What is blockchain technology?
Blockchain is a framework for storing data in a way that’s almost impossible for it to be changed, falsified, or duplicated. Blockchain technology is simply a group of computer systems worldwide that reproduces and distributes a virtual record of transactions throughout the whole network.
A blockchain consists of blocks, and each block comprises several transactions. Each user's system—or ledger—receives a copy of every new transaction on the blockchain network. Once a block is verified to be true, it is added to the end of all previous blocks making it a blockchain. This concept is called Distributed Ledger Technology (DLT), where the entire database is governed by several users, making the blockchain decentralized. Decentralization refers to any network free of central oversight, such as a bank or a government.
How does blockchain technology work?
Blockchain technology combines three factors:
- Cryptographic keys
- A peer-to-peer (P2P) network
- Computational methods to store and record transactions
Crypto wallets are designed in a way that they have a set of keys––private and publics––which let users carry out crypto transactions on any given blockchain. If a user wants to send money to another user, they will sign the transaction with their keys and broadcast the transaction to the network. By signing the transaction, the user can confirm that they want the transaction to occur and that it came from their account.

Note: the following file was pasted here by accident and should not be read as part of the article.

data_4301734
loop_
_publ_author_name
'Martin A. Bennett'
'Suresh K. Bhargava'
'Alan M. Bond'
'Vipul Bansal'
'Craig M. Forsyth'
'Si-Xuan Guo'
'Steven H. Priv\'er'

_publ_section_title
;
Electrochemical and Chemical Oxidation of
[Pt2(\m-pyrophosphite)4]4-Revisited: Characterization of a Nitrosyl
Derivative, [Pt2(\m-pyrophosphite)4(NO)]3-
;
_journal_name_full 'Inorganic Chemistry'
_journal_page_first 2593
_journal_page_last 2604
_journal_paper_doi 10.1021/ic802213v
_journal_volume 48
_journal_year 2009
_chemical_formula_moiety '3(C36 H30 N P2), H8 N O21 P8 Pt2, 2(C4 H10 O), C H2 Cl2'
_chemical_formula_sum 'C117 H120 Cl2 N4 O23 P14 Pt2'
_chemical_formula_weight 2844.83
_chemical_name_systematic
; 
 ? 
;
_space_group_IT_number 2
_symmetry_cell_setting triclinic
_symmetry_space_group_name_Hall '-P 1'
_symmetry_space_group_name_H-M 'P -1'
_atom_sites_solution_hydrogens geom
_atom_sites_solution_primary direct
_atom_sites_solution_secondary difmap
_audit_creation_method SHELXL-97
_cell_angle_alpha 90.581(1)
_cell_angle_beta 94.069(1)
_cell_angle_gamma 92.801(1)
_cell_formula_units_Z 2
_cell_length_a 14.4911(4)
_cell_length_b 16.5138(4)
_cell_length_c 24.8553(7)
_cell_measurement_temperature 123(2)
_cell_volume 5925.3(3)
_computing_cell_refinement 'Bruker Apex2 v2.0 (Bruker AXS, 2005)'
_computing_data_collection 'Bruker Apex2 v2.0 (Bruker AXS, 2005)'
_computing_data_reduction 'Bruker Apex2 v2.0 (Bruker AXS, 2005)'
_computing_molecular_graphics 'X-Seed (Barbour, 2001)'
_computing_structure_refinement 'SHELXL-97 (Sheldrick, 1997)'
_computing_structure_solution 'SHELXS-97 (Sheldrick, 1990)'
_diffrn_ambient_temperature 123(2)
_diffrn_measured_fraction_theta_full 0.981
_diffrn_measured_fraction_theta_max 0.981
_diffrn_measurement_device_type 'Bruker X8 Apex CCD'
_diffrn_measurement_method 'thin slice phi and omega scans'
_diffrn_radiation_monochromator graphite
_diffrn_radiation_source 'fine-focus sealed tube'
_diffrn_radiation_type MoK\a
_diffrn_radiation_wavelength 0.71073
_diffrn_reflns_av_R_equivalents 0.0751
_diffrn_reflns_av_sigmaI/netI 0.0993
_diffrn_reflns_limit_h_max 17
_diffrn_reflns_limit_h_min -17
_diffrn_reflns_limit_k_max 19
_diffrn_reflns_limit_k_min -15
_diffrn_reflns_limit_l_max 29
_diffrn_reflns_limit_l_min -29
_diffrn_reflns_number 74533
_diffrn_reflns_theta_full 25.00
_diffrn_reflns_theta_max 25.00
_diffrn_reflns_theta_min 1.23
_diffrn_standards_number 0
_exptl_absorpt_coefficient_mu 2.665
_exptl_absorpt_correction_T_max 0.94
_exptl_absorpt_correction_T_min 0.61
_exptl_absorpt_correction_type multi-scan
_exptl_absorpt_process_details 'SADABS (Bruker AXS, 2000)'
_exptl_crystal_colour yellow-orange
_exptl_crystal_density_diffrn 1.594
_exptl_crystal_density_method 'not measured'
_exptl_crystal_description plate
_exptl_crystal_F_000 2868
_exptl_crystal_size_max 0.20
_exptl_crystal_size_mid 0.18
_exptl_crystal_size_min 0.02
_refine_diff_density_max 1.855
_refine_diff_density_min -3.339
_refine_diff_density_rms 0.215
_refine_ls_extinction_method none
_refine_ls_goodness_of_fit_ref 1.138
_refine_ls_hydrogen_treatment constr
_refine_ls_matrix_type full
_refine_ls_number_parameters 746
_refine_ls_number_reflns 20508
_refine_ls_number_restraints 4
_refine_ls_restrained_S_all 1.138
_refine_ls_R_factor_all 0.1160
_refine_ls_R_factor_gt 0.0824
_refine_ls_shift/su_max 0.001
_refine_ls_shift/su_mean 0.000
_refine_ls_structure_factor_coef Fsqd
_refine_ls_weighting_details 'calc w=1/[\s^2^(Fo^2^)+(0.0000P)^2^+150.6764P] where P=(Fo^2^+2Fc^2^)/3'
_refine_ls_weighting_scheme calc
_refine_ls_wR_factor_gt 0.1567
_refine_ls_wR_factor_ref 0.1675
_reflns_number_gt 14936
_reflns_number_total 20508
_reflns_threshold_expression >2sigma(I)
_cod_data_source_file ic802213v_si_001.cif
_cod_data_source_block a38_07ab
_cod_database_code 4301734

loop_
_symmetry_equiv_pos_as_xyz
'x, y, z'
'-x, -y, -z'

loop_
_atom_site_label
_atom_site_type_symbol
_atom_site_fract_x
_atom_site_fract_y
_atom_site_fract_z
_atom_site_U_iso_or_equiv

A third party will view all transactions that are pending and add a subset of transactions to a block, grouped with other transactions. They’ll only add a transaction to the block if the sender is shown to have enough money in their account, calculated from summing up all previous transactions involving that sender.
A consensus mechanism then selects which third parties can add the blocks to the end of all other blocks. Once a third party adds a block to the end of other blocks, they receive a reward, and that block is permanently added.
Blockchain vs. traditional ledgers
We’ve established that a blockchain is a “digital ledger” for cryptocurrency transactions. The ledger essentially stores and records every transaction on its chain of blocks. For blockchains, there’s a decentralized ledger system that exists on its P2P network.
Traditionally, ledgers are documents that consist of confidential information on credits and debits. They’re usually tables that contain data in the form of assets, revenues, equity, expenses, and liabilities.
The following table will give you a better idea of the differences between the two:
Blockchain vs. Bitcoin